EDP Sciences
Free Access
Issue
A&A
Volume 586, February 2016
Article Number A65
Number of page(s) 10
Section Interstellar and circumstellar matter
DOI https://doi.org/10.1051/0004-6361/201526809
Published online 26 January 2016

© ESO, 2016

1. Introduction

All deuterium (D; heavy hydrogen) was formed during the Big Bang and has subsequently been depleted through the process of astration, i.e., destruction by nuclear reactions in the interior of stars (Epstein et al. 1976; Linsky et al. 2006). As a result, the amount of deuterium in a galaxy, either as a free atom in the gas phase or locked up in molecules or grains, provides a direct measure of cosmic nucleosynthesis and is related to the chemical evolution of the galaxy itself. Of particular interest is the incorporation of deuterium in polycyclic aromatic hydrocarbon (PAH) molecules. These molecules are ubiquitous and abundant in the interstellar medium (ISM); their UV/visible-pumped fluorescence is almost universally believed to give rise to aromatic infrared bands (AIBs). These bands dominate the mid-infrared (MIR) spectra of many interstellar objects, such as Hii regions, planetary, and reflection nebulae, the diffuse ISM, and even entire galaxies (Leger & Puget 1984; Allamandola et al. 1985, 1989; Tielens 2008; Joblin & Tielens 2011; Li & Draine 2012). The large heat capacity and aromaticity (Schutte et al. 1993) of PAHs suggests that once formed in stellar ejecta (Frenklach & Feigelson 1989; Cherchneff et al. 1992) the PAH molecule is stable against photodissociation, at least compared to other ISM molecules. However, studies of meteorites (Kerridge et al. 1987) and recent laboratory experiments (Sandford et al. 2000; Thrower et al. 2012; Klærke et al. 2013) show that PAHs can undergo processing, such as oxidation, reduction, and isotope exchange, which depend on the environments the PAH experience. The large size (>50 C atoms) and numerous hydrogen atoms of interstellar PAHs allows them to potentially be a large reservoir of deuterium in the ISM (Allamandola et al. 1989; Tielens 1992; Hudgins et al. 2004). Consequently, deuterium-enriched PAHs have been suggested as a possible explanation for the variation of the gas phase atomic D/H ratio in the intermediate region of the Milky Way galaxy, which has an average value of ~14 ppm, but has a range of a factor of 4–5 with measurements as low as about 5.0 ppm (θ Car) and as high as about 21.8 ppm (γ2 Vel); the 17 ppm depletion in some regions cannot be explained through astration alone (Peeters et al. 2004; Draine 2004; Linsky et al. 2006; Onaka et al. 2014).

Deuterium atoms can replace hydrogen atom in PAHs and can participate in the same characteristic vibrational modes (Bauschlicher et al. 1997). The heavier mass of deuterium shifts the C-D vibrational modes to longer wavelengths relative to the corresponding C-H vibrational modes (Bauschlicher et al. 1997; Allamandola 1993; Sandford et al. 2000; Hudgins et al. 2004). Hydrogen or deuterium when bonded to the carbon skeleton such that the carbon retains its sp2 hybridization (denoted PAH or PAD, respectively) results in the aromatic C-H stretch mode at 3.29 μm (Allamandola et al. 1989; Sandford et al. 2013) or the aromatic C-D stretch mode at 4.40 μm (Bauschlicher et al. 1997; Hudgins et al. 2004). If the hydrogen or deuterium adds to the PAH, resulting in a carbon with sp3 hybridization (denoted Hn-PAH or Dn-PAH, respectively), then the CH2 or CDH groups show both asymmetric and symmetric aliphatic stretching modes. These features fall at 3.40 and 3.50 μm for the C-H asymmetric and symmetric stretching modes, respectively, (Sandford et al. 2013), and 4.63 and 4.75 μm for the C-D asymmetric and symmetric stretching modes (Hudgins et al. 2004). Recently, Buragohain et al. (2015) showed that the 4.75 μm feature may also be due to the C-D stretch of deuteronated PAH cations (Dn-PAH+). For both C-H and C-D aliphatic stretching modes, the intensity of the asymmetric stretch is intrinsically greater than the symmetric stretch because of the larger dipole moment. Other infrared features indicative of deuterated PAHs can arise in the 9–18 μm as a result of bending of the C-D bonds. However, their exact position will vary across that region depending on the number of nonadjacent D atoms (Peeters et al. 2004), in some cases superimposing on the C-H bending modes of standard PAHs.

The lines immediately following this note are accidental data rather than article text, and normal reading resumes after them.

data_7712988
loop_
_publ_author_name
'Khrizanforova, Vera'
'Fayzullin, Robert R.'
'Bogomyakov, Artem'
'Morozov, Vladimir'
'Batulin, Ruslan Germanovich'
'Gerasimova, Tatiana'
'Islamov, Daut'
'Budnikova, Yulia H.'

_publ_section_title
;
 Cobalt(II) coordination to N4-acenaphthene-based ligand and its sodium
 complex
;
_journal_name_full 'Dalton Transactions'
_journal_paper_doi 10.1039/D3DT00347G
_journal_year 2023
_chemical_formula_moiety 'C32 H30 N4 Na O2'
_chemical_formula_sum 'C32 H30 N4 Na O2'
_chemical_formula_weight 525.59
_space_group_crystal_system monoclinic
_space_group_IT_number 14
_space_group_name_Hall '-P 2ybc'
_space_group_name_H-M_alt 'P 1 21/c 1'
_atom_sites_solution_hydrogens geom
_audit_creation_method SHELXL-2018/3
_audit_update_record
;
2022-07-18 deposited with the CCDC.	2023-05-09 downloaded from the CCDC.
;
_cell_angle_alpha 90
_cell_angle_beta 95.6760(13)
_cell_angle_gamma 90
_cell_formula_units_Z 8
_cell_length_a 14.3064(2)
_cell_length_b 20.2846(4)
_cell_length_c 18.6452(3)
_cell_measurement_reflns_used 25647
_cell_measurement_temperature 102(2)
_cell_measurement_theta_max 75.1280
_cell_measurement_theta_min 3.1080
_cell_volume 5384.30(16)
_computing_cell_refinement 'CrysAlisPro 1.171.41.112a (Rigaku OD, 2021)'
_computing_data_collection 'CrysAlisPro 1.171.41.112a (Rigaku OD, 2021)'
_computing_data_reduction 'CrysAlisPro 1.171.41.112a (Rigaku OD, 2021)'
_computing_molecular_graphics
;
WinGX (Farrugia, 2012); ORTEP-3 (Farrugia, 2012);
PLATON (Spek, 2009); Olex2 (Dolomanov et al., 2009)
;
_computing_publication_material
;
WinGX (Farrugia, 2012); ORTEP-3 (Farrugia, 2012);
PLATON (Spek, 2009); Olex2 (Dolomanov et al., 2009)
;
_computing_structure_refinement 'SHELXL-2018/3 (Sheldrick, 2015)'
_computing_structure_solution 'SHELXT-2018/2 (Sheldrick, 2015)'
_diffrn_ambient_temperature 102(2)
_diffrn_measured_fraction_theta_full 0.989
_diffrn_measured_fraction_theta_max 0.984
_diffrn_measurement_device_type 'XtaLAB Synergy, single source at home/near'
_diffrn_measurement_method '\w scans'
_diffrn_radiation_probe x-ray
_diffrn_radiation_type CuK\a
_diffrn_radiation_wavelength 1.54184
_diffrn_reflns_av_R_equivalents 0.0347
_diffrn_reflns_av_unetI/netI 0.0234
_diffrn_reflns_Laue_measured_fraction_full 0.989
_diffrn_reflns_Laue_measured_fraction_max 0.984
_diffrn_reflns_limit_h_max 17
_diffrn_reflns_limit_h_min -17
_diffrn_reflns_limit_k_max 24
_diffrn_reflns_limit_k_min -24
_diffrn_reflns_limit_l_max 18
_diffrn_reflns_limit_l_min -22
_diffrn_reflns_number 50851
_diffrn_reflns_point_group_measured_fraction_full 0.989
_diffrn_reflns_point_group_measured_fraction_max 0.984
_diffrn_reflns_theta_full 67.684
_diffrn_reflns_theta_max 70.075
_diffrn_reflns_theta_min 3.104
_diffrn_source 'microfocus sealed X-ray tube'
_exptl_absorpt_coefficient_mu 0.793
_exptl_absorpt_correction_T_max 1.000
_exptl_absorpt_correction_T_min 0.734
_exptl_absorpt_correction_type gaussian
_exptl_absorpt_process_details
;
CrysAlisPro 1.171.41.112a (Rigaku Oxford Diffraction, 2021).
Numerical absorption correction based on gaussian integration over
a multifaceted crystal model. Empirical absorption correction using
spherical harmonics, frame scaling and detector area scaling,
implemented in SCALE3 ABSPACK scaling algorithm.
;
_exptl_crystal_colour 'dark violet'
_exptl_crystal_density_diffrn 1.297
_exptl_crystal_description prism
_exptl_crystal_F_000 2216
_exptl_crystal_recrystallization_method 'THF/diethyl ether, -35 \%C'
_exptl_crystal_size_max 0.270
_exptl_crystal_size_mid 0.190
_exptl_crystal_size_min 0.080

Detection of PAD/Dn-PAHs features in the IR spectrum present the astronomer with several challenges. All three of the deuterated C-H features are predicted to be weak (Bauschlicher et al. 1997; Hudgins et al. 2004). Also, their expected positions coincide with H i emission lines, and the symmetric stretching feature at 4.75 μm is the only feature to lie in a portion of the spectrum clear of other emission lines. Additionally, ground-based observations of deuterated PAHs are almost impeded by the absorption band of telluric CO2 between 4.3–4.7 μm (Bauschlicher et al. 1997; Hudgins et al. 2004). The best targets for the search of deuterated PAHs are regions where the PAH emission is strongest, such as the surface layers of photodissociation regions (PDRs) in Hii regions.